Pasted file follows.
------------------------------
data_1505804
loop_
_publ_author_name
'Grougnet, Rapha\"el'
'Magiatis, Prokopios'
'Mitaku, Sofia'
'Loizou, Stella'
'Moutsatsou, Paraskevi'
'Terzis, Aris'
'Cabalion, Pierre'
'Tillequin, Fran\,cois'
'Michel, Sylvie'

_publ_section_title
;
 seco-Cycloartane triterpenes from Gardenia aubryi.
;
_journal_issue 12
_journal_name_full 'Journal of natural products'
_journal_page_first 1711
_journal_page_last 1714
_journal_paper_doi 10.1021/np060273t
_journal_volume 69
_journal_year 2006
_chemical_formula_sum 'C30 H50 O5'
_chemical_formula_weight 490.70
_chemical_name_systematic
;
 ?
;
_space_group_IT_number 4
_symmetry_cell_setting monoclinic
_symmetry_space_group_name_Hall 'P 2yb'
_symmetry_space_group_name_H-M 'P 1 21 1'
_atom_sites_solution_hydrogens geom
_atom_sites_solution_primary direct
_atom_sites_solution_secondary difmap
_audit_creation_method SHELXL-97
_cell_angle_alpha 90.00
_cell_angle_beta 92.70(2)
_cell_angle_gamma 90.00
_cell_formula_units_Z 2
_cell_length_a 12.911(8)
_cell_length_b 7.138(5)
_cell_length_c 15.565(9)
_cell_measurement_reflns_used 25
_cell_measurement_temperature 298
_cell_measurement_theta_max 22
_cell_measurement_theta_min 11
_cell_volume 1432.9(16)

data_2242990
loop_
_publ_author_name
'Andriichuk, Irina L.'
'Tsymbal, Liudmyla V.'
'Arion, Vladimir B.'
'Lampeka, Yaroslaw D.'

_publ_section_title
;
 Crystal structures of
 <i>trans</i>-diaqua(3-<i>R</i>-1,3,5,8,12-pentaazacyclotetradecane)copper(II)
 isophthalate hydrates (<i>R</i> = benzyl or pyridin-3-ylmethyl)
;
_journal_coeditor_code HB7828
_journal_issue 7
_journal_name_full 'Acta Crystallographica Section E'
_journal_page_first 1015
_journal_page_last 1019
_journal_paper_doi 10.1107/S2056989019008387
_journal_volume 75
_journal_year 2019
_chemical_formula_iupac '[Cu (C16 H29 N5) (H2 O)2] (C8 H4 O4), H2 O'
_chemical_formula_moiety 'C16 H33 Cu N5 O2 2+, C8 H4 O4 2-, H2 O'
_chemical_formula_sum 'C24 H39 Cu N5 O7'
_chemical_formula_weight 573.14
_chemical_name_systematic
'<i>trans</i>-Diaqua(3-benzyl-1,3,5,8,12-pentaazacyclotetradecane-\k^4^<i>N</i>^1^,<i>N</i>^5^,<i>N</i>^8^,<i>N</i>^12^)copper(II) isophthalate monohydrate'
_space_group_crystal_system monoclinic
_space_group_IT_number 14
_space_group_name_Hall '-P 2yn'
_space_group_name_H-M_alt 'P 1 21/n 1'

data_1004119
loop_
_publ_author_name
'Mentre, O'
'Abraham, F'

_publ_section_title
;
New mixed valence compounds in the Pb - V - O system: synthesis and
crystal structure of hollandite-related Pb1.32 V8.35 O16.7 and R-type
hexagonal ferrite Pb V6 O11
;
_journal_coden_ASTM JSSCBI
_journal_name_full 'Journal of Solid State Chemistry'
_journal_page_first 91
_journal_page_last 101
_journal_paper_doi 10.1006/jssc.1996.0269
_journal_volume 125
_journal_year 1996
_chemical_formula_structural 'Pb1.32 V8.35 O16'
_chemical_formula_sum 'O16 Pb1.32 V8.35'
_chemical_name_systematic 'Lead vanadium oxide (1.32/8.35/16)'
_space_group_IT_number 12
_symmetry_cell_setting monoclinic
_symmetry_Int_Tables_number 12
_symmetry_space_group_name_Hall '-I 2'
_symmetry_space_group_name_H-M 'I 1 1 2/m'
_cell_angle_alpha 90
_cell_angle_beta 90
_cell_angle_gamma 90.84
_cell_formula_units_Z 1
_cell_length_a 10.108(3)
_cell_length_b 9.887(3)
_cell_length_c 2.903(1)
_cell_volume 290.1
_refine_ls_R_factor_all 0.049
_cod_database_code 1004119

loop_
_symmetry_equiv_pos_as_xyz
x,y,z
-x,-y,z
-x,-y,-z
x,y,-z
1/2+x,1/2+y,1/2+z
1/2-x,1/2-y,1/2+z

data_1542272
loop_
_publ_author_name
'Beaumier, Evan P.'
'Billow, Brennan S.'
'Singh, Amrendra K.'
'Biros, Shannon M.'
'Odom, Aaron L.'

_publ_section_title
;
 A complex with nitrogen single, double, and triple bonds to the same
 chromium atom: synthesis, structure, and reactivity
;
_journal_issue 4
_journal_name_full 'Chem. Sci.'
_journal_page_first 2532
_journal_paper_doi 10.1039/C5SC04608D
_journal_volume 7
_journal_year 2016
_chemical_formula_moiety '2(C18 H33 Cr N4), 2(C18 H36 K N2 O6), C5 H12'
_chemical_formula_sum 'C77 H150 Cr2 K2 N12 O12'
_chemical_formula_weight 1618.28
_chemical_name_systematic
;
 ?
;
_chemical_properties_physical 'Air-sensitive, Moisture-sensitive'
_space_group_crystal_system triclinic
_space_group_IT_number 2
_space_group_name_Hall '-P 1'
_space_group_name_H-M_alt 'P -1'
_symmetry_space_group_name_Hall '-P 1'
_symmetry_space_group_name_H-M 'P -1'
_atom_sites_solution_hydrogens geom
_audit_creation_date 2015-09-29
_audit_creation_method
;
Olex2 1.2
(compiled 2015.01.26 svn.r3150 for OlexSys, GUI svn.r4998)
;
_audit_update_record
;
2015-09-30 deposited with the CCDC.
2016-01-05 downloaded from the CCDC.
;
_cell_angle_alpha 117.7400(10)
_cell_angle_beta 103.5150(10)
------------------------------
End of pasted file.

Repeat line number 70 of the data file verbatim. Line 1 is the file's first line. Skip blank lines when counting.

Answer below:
_journal_year 2019